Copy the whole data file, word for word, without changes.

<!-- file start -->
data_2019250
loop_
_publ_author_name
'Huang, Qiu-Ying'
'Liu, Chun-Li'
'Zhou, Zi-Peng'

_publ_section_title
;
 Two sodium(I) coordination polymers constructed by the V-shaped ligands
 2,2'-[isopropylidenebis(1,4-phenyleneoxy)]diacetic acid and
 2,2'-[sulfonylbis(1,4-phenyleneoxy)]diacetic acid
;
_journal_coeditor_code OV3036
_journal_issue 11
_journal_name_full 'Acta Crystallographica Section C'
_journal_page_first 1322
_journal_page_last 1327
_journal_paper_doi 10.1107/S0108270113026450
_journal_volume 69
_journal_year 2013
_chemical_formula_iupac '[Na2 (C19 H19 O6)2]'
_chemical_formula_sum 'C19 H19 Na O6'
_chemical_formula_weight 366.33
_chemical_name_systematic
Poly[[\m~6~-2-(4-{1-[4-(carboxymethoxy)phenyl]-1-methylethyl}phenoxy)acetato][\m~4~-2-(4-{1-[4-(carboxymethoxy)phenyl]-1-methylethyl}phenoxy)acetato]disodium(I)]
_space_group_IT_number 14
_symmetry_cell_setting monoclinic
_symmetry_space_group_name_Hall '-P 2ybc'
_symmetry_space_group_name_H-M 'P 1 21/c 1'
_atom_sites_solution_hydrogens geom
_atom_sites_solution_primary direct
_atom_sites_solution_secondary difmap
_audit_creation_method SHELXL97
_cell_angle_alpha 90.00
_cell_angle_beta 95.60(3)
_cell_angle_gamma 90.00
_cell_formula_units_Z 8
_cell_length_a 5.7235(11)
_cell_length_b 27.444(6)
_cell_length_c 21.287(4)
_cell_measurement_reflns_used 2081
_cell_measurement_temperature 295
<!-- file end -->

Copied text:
data_2019250
loop_
_publ_author_name
'Huang, Qiu-Ying'
'Liu, Chun-Li'
'Zhou, Zi-Peng'

_publ_section_title
;
 Two sodium(I) coordination polymers constructed by the V-shaped ligands
 2,2'-[isopropylidenebis(1,4-phenyleneoxy)]diacetic acid and
 2,2'-[sulfonylbis(1,4-phenyleneoxy)]diacetic acid
;
_journal_coeditor_code OV3036
_journal_issue 11
_journal_name_full 'Acta Crystallographica Section C'
_journal_page_first 1322
_journal_page_last 1327
_journal_paper_doi 10.1107/S0108270113026450
_journal_volume 69
_journal_year 2013
_chemical_formula_iupac '[Na2 (C19 H19 O6)2]'
_chemical_formula_sum 'C19 H19 Na O6'
_chemical_formula_weight 366.33
_chemical_name_systematic
Poly[[\m~6~-2-(4-{1-[4-(carboxymethoxy)phenyl]-1-methylethyl}phenoxy)acetato][\m~4~-2-(4-{1-[4-(carboxymethoxy)phenyl]-1-methylethyl}phenoxy)acetato]disodium(I)]
_space_group_IT_number 14
_symmetry_cell_setting monoclinic
_symmetry_space_group_name_Hall '-P 2ybc'
_symmetry_space_group_name_H-M 'P 1 21/c 1'
_atom_sites_solution_hydrogens geom
_atom_sites_solution_primary direct
_atom_sites_solution_secondary difmap
_audit_creation_method SHELXL97
_cell_angle_alpha 90.00
_cell_angle_beta 95.60(3)
_cell_angle_gamma 90.00
_cell_formula_units_Z 8
_cell_length_a 5.7235(11)
_cell_length_b 27.444(6)
_cell_length_c 21.287(4)
_cell_measurement_reflns_used 2081
_cell_measurement_temperature 295